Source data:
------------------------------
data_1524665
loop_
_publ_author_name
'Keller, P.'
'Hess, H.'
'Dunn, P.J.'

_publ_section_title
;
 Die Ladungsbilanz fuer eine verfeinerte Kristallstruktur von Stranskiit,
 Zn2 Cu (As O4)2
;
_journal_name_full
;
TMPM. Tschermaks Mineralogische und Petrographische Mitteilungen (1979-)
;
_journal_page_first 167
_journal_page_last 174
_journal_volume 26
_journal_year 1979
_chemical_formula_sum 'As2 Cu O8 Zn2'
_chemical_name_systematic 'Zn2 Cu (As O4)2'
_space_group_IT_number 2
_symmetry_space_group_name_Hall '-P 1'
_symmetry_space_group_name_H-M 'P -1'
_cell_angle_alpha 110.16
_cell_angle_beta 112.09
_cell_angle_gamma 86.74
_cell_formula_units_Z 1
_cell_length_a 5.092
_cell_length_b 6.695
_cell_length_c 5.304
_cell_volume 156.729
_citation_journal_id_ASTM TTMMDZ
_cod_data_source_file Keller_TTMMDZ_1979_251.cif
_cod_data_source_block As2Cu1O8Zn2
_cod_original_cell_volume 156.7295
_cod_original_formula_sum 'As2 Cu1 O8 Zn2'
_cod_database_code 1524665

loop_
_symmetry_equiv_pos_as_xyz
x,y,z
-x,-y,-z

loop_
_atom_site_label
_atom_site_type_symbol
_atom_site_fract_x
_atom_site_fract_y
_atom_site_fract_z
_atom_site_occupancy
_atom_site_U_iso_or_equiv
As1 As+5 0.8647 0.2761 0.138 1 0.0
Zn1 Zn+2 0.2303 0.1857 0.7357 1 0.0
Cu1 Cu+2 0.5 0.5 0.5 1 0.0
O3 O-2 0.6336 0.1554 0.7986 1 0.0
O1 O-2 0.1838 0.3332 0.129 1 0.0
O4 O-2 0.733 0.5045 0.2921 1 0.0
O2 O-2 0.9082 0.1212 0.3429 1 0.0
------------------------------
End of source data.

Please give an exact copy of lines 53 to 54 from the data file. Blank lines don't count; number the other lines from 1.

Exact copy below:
Cu1 Cu+2 0.5 0.5 0.5 1 0.0
O3 O-2 0.6336 0.1554 0.7986 1 0.0